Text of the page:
Kellogg’s Pulls Ads From Breitbart for ‘Not Aligning’ With Their Values; Amnesty Intl Accuses Them of Child Labor Violations

Let’s put this into perspective. The maker of poisonous breakfast cereals pulled their ads from Breitbart, a very popular news site associated with the Trump campaign, because it didn’t align with their values — set forth in their advertising guidelines.

They said associating with brands like Breitbart wasn’t ‘consistent with their brand or corporate image.’

In a scathing report on child labor violations for procuring palm oil in Indonesia, Amnesty International lays waste to corporate giants like Unilevel, Colgate, Proctor and Gamble and you guessed it Kellogg’s.

Amnesty has testimony and video of children as young as 8 years old, pulled from school to work on a slave plantation to endure ‘back breaking labor’,  exposed to harsh chemicals and very heavy materials.

Let’s be clear, placing ads on pro Trump site is not conducive with Kellogg’s corporate image, but buying palm oil from a slave plantation that works 8 year old children is.

The human rights organisation traced a range of well-known products back to the palm oil company Wilmar, which it alleged employs children to do back-breaking physical labour on refineries in Indonesia.
Singapore-based Wilmar counts multinational companies including Kellogg’s, Unilever, Colgate-Palmolive, Reckitt Benckiser and Nestlé among its major clients, according to Amnesty.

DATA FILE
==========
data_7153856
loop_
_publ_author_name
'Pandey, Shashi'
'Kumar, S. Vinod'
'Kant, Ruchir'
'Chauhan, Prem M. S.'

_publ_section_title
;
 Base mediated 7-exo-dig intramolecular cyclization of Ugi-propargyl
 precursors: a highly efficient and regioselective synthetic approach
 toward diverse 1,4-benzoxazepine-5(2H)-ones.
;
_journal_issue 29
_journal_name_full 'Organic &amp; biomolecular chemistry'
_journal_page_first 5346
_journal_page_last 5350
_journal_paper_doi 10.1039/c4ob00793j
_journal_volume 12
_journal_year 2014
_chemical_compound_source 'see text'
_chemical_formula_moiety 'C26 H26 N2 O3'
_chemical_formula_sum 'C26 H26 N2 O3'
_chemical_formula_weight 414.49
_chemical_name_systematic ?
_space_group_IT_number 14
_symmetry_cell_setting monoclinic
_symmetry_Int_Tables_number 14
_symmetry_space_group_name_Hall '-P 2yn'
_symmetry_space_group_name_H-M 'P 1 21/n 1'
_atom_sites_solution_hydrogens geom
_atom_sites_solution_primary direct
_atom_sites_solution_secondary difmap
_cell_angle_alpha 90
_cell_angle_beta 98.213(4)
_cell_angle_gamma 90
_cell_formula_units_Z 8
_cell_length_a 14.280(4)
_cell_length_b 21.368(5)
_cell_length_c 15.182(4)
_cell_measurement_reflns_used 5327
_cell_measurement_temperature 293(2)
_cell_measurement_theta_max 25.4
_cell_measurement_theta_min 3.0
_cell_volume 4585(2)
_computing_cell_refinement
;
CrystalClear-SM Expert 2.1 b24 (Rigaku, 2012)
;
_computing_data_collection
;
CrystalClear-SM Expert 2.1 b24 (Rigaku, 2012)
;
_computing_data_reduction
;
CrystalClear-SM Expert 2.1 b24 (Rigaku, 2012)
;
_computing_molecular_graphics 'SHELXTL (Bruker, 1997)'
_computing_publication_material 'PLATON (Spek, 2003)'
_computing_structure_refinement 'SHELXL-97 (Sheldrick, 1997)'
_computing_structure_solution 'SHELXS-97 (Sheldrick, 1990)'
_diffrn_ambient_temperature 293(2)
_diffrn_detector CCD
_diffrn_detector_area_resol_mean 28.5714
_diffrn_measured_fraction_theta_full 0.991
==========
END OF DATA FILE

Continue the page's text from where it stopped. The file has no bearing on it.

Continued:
In a 110-page report accompanied by a video, Amnesty alleged products sold by those companies were “tainted by appalling human rights abuses … with children as young as eight working in hazardous conditions”.
“There is nothing sustainable about palm oil that is produced using child labour and forced labour. Something is wrong when nine companies turning over a combined revenue of £260bn in 2015 are unable to do anything about the atrocious treatment of palm oil workers earning a pittance.”
She said allegations of child labour at Wilmar were not “isolated incidents but are systemic and a predictable result of the way Wilmar does business”.
In the report, Amnesty alleged that children aged from eight to 14 were carrying out dangerous work without safety equipment, were exposed to toxic pesticides and regularly carried sacks of palm fruit weighing 25kg.
One 10-year-old boy, who claims he started working for a Wilmar supplier aged eight, said he gets up at 6am to gather fruit and works every day but Sunday. “I don’t go to school … I carry the sacks with the loose fruit by myself but can only carry it half full. My hands hurt and my body aches,” he said.

In response to this report, Kellogg’s said “any supply chain violations of our global palm oil principles, we work with the supplier to understand corrective actions and ensure they understand our commitments. If the concerns are not adequately addressed, we take action to remove them from our supply chain.”

The joys of globalism.


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